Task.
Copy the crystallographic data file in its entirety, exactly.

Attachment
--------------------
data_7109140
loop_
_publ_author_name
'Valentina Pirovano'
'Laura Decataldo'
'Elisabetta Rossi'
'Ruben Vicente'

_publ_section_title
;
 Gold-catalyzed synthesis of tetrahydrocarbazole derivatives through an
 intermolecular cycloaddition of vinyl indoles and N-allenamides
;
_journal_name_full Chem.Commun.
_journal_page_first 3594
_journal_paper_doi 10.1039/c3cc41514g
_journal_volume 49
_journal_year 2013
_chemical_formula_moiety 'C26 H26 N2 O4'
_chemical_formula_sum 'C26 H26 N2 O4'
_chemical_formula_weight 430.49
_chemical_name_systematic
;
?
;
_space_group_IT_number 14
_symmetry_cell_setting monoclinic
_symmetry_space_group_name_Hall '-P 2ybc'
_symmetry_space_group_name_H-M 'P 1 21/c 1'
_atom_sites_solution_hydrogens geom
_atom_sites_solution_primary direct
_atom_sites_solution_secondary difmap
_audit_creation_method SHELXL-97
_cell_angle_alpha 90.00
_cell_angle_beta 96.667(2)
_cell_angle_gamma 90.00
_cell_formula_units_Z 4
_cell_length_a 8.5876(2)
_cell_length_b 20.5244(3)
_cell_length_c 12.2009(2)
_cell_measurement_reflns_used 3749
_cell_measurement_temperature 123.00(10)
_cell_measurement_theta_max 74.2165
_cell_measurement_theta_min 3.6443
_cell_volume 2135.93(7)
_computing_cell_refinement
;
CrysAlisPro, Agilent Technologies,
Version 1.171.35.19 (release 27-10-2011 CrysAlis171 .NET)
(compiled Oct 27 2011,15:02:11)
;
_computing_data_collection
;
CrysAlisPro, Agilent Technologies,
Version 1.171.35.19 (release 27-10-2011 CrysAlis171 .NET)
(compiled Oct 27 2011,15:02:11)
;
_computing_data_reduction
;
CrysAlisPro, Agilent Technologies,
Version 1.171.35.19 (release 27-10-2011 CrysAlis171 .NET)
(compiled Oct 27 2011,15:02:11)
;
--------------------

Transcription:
data_7109140
loop_
_publ_author_name
'Valentina Pirovano'
'Laura Decataldo'
'Elisabetta Rossi'
'Ruben Vicente'

_publ_section_title
;
 Gold-catalyzed synthesis of tetrahydrocarbazole derivatives through an
 intermolecular cycloaddition of vinyl indoles and N-allenamides
;
_journal_name_full Chem.Commun.
_journal_page_first 3594
_journal_paper_doi 10.1039/c3cc41514g
_journal_volume 49
_journal_year 2013
_chemical_formula_moiety 'C26 H26 N2 O4'
_chemical_formula_sum 'C26 H26 N2 O4'
_chemical_formula_weight 430.49
_chemical_name_systematic
;
?
;
_space_group_IT_number 14
_symmetry_cell_setting monoclinic
_symmetry_space_group_name_Hall '-P 2ybc'
_symmetry_space_group_name_H-M 'P 1 21/c 1'
_atom_sites_solution_hydrogens geom
_atom_sites_solution_primary direct
_atom_sites_solution_secondary difmap
_audit_creation_method SHELXL-97
_cell_angle_alpha 90.00
_cell_angle_beta 96.667(2)
_cell_angle_gamma 90.00
_cell_formula_units_Z 4
_cell_length_a 8.5876(2)
_cell_length_b 20.5244(3)
_cell_length_c 12.2009(2)
_cell_measurement_reflns_used 3749
_cell_measurement_temperature 123.00(10)
_cell_measurement_theta_max 74.2165
_cell_measurement_theta_min 3.6443
_cell_volume 2135.93(7)
_computing_cell_refinement
;
CrysAlisPro, Agilent Technologies,
Version 1.171.35.19 (release 27-10-2011 CrysAlis171 .NET)
(compiled Oct 27 2011,15:02:11)
;
_computing_data_collection
;
CrysAlisPro, Agilent Technologies,
Version 1.171.35.19 (release 27-10-2011 CrysAlis171 .NET)
(compiled Oct 27 2011,15:02:11)
;
_computing_data_reduction
;
CrysAlisPro, Agilent Technologies,
Version 1.171.35.19 (release 27-10-2011 CrysAlis171 .NET)
(compiled Oct 27 2011,15:02:11)
;